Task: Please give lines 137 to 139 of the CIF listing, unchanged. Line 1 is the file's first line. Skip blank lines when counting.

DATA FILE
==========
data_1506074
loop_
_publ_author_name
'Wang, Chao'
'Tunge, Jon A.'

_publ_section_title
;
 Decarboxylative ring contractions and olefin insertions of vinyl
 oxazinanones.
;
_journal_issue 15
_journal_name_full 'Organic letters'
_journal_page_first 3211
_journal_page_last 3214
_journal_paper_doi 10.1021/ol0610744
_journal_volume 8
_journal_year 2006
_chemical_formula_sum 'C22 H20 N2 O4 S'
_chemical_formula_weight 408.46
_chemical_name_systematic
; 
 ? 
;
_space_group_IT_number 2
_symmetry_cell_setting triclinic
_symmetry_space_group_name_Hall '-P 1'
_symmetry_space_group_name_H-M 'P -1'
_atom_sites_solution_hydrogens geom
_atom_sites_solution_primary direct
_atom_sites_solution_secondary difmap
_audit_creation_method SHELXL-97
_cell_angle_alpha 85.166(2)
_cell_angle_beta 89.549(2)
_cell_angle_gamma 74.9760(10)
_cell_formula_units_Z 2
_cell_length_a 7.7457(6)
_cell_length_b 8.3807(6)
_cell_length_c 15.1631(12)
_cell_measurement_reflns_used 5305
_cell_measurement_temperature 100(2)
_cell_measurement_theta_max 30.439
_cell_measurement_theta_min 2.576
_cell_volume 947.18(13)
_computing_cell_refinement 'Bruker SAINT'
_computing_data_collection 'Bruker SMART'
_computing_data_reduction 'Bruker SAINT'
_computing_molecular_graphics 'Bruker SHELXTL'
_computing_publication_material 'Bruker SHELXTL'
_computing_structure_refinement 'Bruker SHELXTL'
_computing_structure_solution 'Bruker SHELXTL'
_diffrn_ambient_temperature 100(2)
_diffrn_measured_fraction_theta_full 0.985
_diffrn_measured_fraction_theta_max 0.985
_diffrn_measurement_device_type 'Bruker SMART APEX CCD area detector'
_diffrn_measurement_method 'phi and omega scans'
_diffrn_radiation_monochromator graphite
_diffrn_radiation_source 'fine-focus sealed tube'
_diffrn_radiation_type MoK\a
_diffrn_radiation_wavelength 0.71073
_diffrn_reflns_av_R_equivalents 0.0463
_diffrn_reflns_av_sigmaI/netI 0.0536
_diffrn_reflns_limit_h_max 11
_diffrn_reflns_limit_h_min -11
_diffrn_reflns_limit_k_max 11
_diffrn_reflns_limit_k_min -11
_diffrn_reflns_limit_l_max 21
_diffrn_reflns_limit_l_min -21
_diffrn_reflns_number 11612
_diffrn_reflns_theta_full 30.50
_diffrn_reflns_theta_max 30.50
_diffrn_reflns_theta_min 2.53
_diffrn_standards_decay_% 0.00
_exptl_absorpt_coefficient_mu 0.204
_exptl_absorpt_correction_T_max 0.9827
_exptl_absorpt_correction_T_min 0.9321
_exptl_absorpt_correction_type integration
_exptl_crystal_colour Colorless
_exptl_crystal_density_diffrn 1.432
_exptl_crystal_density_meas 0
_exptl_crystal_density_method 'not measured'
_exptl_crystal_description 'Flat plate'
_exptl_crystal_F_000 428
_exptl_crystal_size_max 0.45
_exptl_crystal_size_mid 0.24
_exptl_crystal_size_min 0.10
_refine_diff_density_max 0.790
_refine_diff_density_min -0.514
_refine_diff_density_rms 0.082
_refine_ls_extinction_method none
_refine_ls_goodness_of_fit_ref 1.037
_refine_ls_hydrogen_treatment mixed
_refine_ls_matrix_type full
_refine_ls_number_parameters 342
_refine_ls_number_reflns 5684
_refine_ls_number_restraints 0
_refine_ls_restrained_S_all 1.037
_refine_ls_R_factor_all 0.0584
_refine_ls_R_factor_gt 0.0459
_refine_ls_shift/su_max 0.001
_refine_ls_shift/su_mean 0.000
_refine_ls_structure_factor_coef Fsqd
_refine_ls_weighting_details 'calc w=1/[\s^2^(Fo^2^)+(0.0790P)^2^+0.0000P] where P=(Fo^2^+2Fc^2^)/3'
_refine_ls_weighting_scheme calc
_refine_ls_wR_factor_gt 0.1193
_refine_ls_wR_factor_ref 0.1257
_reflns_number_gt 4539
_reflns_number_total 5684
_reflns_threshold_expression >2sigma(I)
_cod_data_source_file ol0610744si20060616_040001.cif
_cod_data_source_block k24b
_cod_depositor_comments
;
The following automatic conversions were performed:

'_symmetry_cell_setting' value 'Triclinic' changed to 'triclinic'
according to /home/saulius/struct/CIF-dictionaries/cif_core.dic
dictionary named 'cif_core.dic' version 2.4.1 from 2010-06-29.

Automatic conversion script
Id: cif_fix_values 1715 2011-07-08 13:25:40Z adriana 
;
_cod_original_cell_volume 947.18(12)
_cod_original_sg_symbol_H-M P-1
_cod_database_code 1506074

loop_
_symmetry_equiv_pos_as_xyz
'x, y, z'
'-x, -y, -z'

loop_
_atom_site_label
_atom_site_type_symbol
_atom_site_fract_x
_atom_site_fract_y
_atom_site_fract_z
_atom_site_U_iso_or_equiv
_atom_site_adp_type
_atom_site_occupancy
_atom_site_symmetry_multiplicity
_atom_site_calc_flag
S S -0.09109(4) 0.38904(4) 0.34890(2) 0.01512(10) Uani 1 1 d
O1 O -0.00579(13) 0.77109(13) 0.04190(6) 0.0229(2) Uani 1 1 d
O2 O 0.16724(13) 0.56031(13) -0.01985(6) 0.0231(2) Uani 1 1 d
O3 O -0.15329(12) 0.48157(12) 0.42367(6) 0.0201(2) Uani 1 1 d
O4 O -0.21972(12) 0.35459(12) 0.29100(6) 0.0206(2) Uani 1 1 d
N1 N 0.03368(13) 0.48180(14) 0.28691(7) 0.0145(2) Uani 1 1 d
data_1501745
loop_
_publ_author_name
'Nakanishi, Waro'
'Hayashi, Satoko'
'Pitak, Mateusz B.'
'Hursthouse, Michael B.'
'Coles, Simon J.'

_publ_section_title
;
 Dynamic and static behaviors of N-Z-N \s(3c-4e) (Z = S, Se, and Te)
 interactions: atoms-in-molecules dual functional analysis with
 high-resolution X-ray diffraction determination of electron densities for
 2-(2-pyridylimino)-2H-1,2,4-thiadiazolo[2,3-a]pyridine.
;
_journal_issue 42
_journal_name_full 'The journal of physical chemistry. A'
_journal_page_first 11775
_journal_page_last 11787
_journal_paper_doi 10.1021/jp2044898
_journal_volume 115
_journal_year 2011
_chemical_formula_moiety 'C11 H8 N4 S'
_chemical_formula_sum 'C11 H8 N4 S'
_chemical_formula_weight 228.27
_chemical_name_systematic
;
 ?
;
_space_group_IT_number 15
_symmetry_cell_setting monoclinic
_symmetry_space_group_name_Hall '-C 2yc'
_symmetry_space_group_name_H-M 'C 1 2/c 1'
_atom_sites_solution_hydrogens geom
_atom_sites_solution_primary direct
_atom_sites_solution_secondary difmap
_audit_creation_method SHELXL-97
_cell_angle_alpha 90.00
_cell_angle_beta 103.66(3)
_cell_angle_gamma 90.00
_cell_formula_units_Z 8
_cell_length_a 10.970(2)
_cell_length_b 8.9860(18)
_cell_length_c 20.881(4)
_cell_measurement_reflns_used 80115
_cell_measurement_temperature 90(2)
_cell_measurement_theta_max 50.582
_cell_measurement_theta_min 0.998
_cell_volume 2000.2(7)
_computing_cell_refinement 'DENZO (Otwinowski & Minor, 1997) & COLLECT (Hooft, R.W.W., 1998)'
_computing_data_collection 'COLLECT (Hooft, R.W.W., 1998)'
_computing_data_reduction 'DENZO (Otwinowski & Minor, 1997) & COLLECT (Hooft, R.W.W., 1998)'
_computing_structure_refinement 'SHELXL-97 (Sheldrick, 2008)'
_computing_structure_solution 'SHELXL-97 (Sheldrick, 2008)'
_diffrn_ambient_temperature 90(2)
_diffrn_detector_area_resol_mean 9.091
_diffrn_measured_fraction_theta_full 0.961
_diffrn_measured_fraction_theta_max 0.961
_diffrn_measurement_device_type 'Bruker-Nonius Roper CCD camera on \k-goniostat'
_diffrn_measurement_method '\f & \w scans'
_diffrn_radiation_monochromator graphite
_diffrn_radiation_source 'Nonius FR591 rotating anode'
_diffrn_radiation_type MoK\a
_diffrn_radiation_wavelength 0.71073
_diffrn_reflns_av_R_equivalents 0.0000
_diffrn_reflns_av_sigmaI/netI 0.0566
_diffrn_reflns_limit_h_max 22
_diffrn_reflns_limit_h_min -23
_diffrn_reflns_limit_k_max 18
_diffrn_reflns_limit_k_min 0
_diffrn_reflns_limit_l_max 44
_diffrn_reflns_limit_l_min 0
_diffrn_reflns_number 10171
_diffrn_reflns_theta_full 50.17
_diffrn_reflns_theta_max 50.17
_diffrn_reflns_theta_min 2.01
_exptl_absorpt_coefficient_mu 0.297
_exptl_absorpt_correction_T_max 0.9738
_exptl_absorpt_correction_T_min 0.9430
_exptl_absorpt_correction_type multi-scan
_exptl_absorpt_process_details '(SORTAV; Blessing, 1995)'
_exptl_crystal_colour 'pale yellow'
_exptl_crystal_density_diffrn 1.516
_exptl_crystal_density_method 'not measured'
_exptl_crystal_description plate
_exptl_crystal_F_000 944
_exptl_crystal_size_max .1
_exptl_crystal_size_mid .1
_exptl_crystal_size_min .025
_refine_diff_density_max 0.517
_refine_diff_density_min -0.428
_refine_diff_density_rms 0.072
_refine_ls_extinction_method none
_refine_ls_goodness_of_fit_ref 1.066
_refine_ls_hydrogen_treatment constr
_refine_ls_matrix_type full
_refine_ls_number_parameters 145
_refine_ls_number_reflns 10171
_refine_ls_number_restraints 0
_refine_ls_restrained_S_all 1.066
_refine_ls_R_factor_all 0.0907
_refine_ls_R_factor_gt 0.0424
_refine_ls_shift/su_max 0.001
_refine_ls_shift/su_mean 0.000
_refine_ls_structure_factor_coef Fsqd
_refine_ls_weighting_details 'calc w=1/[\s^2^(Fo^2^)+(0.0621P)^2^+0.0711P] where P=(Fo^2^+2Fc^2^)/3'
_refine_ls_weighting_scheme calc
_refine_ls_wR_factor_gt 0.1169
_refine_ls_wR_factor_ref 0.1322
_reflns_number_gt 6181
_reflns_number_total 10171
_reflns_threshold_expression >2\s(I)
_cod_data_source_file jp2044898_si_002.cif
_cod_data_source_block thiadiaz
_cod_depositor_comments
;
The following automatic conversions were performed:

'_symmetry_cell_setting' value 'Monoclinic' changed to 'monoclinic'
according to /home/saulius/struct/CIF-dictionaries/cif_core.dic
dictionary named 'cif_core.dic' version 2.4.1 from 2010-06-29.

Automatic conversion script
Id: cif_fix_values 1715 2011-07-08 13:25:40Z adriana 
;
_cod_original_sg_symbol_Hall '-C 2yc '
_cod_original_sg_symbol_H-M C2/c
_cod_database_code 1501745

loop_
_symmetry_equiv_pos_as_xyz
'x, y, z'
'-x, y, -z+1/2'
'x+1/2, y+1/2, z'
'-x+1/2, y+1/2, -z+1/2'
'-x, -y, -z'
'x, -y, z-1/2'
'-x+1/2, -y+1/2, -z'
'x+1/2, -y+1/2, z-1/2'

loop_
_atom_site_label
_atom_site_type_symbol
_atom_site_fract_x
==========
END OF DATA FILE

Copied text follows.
_atom_site_calc_flag
S S -0.09109(4) 0.38904(4) 0.34890(2) 0.01512(10) Uani 1 1 d
O1 O -0.00579(13) 0.77109(13) 0.04190(6) 0.0229(2) Uani 1 1 d